While moving, (a “push”,) the key is that the nozzle-person is lifted and pushed forward from the heel position. The nozzle’s back leg should be light and their center of gravity higher than the heel’s. The lead leg should be stepping when pushed forward allowing the back leg to “shuffle forward.” Do not anticipate the forward push from the heel position, simply allow the bag leg to slide forward and then extend the lead leg.
The heel person should maintain the same position while moving.
Keys to remember are:
1. Back leg stays up, lead leg stays down.
2. Back arm stays straight and drops down inside the back knee.
The hose should never be lifted over the back leg. (Remember the line always comes from the ground to the hip.) Also notice the back-arm’s grip. The under-grip gives better control and less fatigue than grabbing over the line. In addition, it reduces thetendency to try and pull the line with the arm. Consider this back arm a “cable.”
3. The lead arm, (left arm in this case,) is on the ground when moving. The elbow of the lead arm assists the nozzle person in keeping the hose locked into a “hip grip.” In addition, the drive when moving comes from the lead arm and back leg.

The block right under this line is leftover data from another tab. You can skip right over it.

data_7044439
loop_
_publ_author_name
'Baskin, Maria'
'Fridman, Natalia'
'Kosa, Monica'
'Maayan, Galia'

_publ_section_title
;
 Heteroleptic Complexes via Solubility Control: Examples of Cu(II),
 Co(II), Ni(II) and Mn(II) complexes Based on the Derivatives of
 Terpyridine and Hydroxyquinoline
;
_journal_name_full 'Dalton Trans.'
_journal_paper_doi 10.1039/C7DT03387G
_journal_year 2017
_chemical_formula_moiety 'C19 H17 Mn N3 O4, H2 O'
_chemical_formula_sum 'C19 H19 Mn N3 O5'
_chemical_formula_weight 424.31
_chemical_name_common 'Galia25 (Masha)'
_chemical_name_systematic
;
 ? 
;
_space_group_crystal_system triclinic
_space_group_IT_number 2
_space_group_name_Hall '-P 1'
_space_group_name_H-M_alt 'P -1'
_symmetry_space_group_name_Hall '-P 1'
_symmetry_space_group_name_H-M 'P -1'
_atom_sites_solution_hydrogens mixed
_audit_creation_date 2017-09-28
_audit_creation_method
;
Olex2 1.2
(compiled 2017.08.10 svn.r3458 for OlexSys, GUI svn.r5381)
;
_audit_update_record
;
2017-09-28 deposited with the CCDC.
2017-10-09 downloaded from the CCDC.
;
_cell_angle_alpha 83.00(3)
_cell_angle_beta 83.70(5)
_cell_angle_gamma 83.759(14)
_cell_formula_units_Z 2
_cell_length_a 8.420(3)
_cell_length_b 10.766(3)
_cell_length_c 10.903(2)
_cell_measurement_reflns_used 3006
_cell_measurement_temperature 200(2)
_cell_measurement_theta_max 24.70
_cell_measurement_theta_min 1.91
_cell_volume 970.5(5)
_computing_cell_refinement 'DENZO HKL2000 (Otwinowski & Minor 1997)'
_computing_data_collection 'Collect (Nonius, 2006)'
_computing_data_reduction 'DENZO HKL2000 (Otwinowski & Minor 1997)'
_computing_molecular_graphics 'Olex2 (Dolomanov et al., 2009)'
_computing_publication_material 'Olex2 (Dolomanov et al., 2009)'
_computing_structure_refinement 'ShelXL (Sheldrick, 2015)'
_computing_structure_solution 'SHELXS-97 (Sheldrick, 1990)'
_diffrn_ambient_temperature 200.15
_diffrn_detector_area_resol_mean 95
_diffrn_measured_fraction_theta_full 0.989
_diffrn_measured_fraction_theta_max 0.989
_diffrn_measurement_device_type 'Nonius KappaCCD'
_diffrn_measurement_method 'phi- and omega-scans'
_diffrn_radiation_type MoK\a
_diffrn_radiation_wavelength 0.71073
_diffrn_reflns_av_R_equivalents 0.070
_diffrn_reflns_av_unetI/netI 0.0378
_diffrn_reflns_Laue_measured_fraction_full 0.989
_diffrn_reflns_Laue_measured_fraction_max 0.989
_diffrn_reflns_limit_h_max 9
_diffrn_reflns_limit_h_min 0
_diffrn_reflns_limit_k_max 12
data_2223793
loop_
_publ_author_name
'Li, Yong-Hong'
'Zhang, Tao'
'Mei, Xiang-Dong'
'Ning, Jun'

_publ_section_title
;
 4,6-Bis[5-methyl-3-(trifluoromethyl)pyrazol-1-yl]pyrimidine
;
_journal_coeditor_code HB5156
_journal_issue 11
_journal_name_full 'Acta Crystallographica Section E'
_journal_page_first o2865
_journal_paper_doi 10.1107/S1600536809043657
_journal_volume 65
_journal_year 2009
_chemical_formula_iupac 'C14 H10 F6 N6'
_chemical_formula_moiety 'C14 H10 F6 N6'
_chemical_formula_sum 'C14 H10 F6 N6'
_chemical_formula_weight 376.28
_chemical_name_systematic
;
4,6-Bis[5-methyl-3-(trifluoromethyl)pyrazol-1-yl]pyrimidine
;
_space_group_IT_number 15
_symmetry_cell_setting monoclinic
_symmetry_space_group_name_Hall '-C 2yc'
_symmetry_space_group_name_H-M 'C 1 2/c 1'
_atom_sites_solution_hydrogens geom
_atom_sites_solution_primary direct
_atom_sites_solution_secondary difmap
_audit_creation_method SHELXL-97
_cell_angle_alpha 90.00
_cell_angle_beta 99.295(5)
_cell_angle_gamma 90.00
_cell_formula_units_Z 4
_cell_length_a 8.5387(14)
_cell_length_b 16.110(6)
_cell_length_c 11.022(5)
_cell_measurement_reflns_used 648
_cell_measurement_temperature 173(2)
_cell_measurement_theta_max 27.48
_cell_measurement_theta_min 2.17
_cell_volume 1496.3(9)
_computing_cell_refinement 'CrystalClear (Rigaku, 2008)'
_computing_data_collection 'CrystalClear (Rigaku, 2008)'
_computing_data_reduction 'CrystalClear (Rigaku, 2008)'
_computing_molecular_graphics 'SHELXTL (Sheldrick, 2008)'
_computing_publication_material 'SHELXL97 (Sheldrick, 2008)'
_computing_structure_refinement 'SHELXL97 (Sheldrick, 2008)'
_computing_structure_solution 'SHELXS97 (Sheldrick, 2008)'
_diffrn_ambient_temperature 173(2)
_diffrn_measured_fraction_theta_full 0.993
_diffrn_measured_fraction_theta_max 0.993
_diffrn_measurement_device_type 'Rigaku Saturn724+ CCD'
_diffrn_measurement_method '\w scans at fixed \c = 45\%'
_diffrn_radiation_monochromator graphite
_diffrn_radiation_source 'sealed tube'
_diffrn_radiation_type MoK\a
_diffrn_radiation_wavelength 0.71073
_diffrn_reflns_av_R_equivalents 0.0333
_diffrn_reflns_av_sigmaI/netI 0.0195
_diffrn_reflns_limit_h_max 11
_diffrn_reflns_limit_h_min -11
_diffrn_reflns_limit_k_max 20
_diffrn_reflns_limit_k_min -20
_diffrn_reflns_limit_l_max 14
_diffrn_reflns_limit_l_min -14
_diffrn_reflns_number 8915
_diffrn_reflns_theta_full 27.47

4. When moving don’t pull the hose with the back arm. Maintain a “locked in” position, letting the body movement itself drag the line. As the heel, our goal is to move the whole “structure” without changing our spacing on the line.
When moving, regardless of kneeling or standing, one person is the “motor” for the movement.
When moving forward, the heel person is the push and the nozzle slides along for the ride.
When moving backwards, the nozzle-person is the motor and the heel person is sliding along for the ride.
One fine point to note as the nozzle-person’s back leg and the heel’s lead leg are not touching. Both members are leaning on the other. When the two legs come together the ease in movement is reduced. Also, the heel’s back hand is kept in line with their up knee. Reaching too far back hampers their ability to lean forward. Communication is a must, not only with each other, but also with the other members on the line. Take the time to get this position set up, prior to moving. Don’t be in a hurry to get somewhere without getting the team situated correctly.
When moving through a structure and flowing water make a inverted “U” pattern up the walls and over the ceilings, brushing back and forth. Also, don’t forget to paint the floor in front of you, clearing the floor of debris and embers. It should be noted that this position works well to advance hose without flowing water as well. All the same principles apply.
When in a crooked lean, the nozzle-person’s job is to fight fire and maintain an arm’s length of line in front of themselves. There are two options regarding hand placement.